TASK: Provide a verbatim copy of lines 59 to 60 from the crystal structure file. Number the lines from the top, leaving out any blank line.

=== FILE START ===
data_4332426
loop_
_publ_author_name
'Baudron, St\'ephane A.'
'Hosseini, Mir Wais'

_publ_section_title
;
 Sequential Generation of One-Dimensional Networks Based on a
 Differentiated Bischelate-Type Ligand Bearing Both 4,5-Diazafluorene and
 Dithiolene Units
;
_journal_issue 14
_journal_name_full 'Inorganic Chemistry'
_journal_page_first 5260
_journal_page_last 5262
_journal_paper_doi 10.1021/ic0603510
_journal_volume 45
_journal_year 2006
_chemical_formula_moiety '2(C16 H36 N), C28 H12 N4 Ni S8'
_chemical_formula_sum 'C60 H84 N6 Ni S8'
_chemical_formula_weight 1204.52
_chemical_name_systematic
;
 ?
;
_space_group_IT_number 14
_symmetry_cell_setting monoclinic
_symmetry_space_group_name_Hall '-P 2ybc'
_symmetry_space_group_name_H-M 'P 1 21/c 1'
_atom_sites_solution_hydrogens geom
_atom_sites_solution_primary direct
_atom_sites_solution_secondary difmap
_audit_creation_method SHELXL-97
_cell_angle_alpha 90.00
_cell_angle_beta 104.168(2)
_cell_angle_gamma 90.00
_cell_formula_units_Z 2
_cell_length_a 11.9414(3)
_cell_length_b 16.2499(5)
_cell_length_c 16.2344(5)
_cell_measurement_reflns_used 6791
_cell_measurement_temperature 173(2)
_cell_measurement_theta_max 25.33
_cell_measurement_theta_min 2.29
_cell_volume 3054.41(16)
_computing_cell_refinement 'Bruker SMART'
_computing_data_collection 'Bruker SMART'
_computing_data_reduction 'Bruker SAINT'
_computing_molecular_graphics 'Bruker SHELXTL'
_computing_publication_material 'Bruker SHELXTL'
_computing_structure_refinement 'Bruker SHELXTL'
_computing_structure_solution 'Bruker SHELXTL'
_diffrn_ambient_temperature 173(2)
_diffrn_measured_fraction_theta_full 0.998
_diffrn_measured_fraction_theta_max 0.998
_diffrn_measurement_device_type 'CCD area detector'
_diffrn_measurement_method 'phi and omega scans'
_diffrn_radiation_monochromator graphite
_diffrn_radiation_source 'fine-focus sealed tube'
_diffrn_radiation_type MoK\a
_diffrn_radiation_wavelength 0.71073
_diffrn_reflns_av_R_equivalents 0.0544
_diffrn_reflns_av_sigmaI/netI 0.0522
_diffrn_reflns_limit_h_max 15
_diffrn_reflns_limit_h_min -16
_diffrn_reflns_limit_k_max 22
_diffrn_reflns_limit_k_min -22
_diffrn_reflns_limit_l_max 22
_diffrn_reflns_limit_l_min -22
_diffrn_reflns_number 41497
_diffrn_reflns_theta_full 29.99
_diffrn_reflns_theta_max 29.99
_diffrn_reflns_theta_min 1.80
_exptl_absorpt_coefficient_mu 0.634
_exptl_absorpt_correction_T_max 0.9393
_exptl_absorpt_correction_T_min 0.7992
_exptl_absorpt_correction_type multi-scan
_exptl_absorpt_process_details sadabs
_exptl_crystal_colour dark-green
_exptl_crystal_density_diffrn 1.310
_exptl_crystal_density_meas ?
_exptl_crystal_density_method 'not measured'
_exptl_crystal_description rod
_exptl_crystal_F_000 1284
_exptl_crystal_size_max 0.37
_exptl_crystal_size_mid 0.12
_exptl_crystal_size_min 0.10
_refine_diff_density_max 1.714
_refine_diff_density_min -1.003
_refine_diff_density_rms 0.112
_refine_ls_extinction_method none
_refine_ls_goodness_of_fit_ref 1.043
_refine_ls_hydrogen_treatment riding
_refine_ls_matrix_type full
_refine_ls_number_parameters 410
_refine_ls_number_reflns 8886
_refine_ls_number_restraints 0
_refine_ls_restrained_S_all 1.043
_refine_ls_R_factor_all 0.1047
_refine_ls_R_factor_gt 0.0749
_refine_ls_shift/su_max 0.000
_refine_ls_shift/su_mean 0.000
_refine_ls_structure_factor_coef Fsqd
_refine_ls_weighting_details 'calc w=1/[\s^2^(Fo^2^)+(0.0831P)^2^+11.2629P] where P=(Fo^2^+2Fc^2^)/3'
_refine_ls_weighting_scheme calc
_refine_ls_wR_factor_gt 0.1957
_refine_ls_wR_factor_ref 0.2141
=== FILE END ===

_diffrn_radiation_source 'fine-focus sealed tube'
_diffrn_radiation_type MoK\a